To the Editor:

I found Hooman Majd’s article (“President of Iran’s Visit to New York: One Speech for Iranian Ears Only,” Sept. 26) to be offensive and filled with rhetoric that incites hatred and prejudice toward Muslims in the U.S.

Mr. Majd mentions in your article that, en route to the Hilton, he saw women in hijabs and heels walking behind their husbands, “who walked a few paces ahead.” I firmly believe that Mr. Majd added these words not to point out that the women weren’t able to walk fast (perhaps because of their heels and full-length garb), but rather to add to the myth that Muslim women have to walk a few paces behind their husbands.

Mr. Majd also mocks the Iranian delegation by pointing out that they all have “stubble and [wear] ill-fitting suits.” Surely a person from Tehran wouldn’t know a thing or two about shaving or dressing well? He further mocks their religion by pointing out that the “bars” (in quotations in the original text, an obvious attempt at sarcasm) contained no alcoholic beverages, and that he wished he had smuggled alcohol into the function.

Lastly, Mr. Majd includes a reference to the phrase “Great Satan.” As most people know, this is the term the Ayatollah Khomeini used to describe the U.S. in his hateful tirades in the 80’s. He infers that perhaps some of the Iranian-Americans in attendance secretly refer to their adopted homeland as the Great Satan (although he did not hear the phrase uttered throughout the night).

Perhaps he doesn’t see it (although I believe he does), but articles like this incite hatred toward all Muslims living in the U.S.—whether or not they are zealots—by furthering ethnic stereotypes and gross misconceptions. I hope that next time, Mr. Majd will be a more responsible journalist. Or is that just an oxymoron these days?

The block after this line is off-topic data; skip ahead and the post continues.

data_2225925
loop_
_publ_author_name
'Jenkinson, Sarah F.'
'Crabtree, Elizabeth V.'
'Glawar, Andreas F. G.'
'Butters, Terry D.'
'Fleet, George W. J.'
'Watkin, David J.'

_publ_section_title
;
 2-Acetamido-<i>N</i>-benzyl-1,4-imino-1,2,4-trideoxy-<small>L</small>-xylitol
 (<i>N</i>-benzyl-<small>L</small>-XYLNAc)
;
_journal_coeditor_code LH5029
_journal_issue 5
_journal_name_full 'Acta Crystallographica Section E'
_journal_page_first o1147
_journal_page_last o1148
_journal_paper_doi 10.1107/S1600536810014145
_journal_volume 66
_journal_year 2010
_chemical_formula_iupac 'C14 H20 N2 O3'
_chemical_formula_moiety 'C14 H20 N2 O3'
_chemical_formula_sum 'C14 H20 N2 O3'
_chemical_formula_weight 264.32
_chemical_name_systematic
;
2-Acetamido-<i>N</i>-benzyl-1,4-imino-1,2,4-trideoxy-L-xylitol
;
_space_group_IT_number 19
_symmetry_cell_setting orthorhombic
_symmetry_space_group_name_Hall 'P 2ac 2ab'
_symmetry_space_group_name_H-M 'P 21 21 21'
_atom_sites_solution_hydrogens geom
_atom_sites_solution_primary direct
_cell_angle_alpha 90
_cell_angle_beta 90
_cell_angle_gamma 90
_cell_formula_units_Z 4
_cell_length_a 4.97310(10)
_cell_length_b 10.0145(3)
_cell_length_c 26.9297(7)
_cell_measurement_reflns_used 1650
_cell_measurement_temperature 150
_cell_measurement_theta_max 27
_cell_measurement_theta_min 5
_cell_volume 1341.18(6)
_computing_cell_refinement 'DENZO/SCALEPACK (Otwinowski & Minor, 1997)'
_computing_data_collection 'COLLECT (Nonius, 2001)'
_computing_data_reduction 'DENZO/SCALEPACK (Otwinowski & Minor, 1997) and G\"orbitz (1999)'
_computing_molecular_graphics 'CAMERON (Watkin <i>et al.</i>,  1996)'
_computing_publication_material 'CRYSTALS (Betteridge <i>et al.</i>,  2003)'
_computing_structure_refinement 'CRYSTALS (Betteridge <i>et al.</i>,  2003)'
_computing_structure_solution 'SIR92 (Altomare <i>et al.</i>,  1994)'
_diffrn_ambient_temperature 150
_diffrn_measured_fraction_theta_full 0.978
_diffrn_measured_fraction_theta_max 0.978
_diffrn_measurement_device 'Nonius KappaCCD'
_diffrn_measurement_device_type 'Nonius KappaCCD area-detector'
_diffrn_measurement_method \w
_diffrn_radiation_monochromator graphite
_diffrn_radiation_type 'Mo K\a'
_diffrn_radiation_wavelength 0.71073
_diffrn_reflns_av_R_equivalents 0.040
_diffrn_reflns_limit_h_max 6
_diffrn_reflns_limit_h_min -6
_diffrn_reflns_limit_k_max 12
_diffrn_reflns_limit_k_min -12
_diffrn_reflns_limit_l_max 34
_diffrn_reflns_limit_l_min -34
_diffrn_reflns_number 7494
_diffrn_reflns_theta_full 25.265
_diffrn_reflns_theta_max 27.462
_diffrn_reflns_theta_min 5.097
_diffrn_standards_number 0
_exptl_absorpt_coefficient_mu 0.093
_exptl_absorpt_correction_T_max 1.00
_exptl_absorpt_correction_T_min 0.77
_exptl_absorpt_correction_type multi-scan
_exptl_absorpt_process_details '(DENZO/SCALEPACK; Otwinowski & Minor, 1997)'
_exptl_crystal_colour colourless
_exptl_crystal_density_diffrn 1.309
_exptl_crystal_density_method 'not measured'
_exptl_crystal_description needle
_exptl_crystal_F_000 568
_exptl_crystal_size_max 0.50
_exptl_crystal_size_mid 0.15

Usman Shaikh


The Greatest Greta

To the Editor:

Reading Charles Taylor’s excellent appreciation of Greta Garbo [“Two-Faced Woman? The Glory of Garbo,” Mr. DVD, Sept. 26], specifically the debunking of Garbo parodists, prompts me to recommend the one successful Garbo parody I know of, which I greatly recommend if you haven’t seen it: the “Emma Bargo” sketch from Peter Cook and Dudley Moore’s The Best of What’s
Left of … Not Only … But Also
video. Cook rewatched several Garbo films before writing the sketch, and the research does show.

Anyway, thanks to Mr. Taylor’s piece, I’ll be on the lookout for A Woman of Affairs and Camille.

Ihsan Amanatullah

San Francisco

(Co-)Screenwriter Replies

To the Editor:

Thanks for the thoughtful mention of our film Brokeback Mountain in Rex Reed’s column about the Toronto International Film Festival [“TIFF: Thank God It’s Toronto!”, On the Town, Sept. 19].

Be advised that our screenplay was co-written by me and my writing partner, Diana Ossana. Ms. Ossana was the person who first read the story in The New Yorker in 1997 and convinced me to co-write the screenplay with her. She is also a producer on the film.

Larry McMurtry

Archer City, Tex.

Parrot Jungle

To the Editor:

Please tell Courtney Sullivan I can’t wait to use “Ivy League Tourette’s syndrome” in a conversation and pretend I made it up!

Fun article [“Toodle-oo, Book-Club Babes: I Want to Read Again!”, New Yorker’s Diary, Sept. 26], and it’s great to see Ms. Sullivan in print.

Patty Smith


Little Litotes

To the Editor:

On Sept. 19, Richard Brookhiser wrote, “It wasn’t perfect: The initial command center was in the World Trade Center itself,” [“Bush’s Suspicion of Rhetoric Led to His Lame Response,” National Observer].

Nice understatement.

Kevin Boyle

Rockaway, N.Y. Letters